Usage of GDB kernel debugging is similar to that for debugging
application processes. These webpages briefly describe gdb commands and
kernel issues related to these commands. Most of the kernel issues are
related to inline functions used in the kernel. KGDB supports GDB
execution control commands, stack trace and thread analysis. It doesn't
support GDB watchpoints. kgdb watchpoints are accessed through GDB
macros. Use of these macros is also described in these webpages.
Please refer to GDB documenation for a list of GDB commands and
explanations of their usage. GDB documenation can be accessed by the
GDB has online help also. The GDB command help gives a short
description of a command name or topic name given as an argument.
Killing or terminating GDB
If GDB does not respond to user input, you can kill it. If the test
kernel was controlled by kgdb when gdb was killed, a new GDB can be
started and it can be connected to kgdb. Otherwise you'll first need to
make the test kernel drop into kgdb. To do this send an ascii 3
character into the serial line. An example of a command which does that
echo -e "\003" > /dev/ttyS1
When GDB has printed a command prompt, you can quit it and start a new
GDB and connect to KGDB immediately.
GDB removes all breakpoints before presenting a command prompt.
Hence if a new GDB is started, there will be no breakpoints in the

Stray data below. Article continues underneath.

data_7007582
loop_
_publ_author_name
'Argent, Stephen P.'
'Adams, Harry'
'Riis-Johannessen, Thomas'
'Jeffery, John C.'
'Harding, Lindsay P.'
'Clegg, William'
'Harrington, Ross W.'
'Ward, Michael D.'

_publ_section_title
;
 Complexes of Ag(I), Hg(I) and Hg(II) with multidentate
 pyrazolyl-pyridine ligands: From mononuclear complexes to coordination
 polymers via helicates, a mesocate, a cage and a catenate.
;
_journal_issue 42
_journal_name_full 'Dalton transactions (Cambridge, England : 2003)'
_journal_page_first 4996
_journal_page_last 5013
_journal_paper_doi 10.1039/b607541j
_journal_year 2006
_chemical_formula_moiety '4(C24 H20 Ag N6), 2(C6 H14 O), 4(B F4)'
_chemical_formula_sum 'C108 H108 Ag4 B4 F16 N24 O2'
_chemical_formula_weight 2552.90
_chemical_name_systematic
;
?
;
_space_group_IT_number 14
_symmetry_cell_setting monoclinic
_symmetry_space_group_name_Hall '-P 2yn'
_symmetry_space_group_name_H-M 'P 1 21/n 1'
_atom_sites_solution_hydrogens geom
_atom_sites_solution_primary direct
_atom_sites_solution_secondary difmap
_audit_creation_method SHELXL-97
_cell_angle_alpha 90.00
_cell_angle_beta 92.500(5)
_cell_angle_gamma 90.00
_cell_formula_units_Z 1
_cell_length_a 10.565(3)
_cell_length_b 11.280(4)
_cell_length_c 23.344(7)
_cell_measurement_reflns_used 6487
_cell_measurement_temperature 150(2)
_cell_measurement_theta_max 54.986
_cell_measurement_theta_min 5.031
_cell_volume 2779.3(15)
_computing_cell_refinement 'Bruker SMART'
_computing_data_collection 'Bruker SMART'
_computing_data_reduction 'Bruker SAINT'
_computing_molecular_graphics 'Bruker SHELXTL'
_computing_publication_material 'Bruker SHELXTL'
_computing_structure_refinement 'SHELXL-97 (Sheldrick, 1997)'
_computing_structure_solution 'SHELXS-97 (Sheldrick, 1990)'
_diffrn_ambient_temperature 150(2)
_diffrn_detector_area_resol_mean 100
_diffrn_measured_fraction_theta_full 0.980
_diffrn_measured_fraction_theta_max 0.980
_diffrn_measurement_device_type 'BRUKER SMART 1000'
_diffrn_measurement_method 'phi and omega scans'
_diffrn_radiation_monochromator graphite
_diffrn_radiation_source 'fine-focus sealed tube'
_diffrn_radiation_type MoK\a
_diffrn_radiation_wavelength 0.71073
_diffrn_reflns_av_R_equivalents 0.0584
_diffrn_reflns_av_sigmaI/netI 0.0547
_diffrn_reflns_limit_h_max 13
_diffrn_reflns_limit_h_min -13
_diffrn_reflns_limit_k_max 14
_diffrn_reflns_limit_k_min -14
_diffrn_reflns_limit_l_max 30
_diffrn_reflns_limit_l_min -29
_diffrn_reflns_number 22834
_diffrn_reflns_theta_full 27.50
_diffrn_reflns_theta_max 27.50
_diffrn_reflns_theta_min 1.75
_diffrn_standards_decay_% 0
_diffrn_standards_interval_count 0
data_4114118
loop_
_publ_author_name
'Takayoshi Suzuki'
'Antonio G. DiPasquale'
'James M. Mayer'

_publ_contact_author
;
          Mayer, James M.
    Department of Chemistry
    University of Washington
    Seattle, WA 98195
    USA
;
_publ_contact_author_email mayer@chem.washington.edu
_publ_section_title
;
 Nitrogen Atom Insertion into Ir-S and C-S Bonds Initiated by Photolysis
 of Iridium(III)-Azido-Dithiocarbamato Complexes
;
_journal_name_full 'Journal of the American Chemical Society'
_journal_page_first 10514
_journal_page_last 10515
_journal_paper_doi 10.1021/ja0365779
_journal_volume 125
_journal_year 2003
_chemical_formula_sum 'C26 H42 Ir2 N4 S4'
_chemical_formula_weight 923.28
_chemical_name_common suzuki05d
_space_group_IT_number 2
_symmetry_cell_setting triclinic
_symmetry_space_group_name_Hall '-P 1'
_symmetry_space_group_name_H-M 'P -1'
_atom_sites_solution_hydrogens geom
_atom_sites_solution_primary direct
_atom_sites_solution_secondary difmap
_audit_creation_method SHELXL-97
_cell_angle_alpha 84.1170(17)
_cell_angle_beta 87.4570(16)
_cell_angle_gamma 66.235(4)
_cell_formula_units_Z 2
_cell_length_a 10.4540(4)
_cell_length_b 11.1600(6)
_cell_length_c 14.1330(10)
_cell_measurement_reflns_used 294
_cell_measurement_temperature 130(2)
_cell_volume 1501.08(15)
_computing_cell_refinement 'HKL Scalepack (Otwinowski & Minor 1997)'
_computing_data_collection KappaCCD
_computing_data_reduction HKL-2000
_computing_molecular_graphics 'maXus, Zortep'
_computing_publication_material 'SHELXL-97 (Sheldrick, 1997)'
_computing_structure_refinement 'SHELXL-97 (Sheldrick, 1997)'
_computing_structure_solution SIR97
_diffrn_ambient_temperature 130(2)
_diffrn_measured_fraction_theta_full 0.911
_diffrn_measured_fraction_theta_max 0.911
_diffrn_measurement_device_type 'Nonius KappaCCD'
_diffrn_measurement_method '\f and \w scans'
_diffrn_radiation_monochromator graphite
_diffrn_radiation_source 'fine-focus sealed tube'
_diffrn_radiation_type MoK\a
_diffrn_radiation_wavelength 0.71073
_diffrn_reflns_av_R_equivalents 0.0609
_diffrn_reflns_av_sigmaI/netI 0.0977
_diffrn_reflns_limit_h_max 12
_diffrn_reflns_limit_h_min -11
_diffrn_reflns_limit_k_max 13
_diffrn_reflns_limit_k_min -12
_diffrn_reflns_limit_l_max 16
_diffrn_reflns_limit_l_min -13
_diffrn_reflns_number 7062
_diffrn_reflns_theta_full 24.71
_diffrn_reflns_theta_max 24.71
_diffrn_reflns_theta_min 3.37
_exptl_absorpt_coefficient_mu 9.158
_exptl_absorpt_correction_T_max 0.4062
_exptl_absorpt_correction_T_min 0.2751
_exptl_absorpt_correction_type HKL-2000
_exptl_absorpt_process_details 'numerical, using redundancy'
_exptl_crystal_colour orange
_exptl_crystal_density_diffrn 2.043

kernel. You'll need to add all the breakpoints again. However, if a
running GDB was killed after adding some breakpoints, they will remain
in the kernel. New GDB will not know about those breakpoints. Hence if
one of these breakpoints is hit during subsequent execution, GDB will
not be able to handle it properly. Since a breakpoint modifies code,
execution after this point is unpredictable. A hardware reset is
recommended in this case. KGDB versions 1.6 onwards maintain breakpoints
within the stub itself, hence don't show this problem.
KGDB hardware watchpoints are handled by KGDB stub and GDB does not
know anything about them. Hence there are no issues with watchpoints
if a GDB is killed.
Test machine reboot
If a machine is rebooted, it is recommended that you terminate or kill
GDB before the debug kernel starts again. If that is not done and kgdb
will connect GDB. If some breakpoints were added in previous execution
of the kernel, GDB will try to remove them on connection. Since the
breakpoints will be absent in new execution of the kernel, the result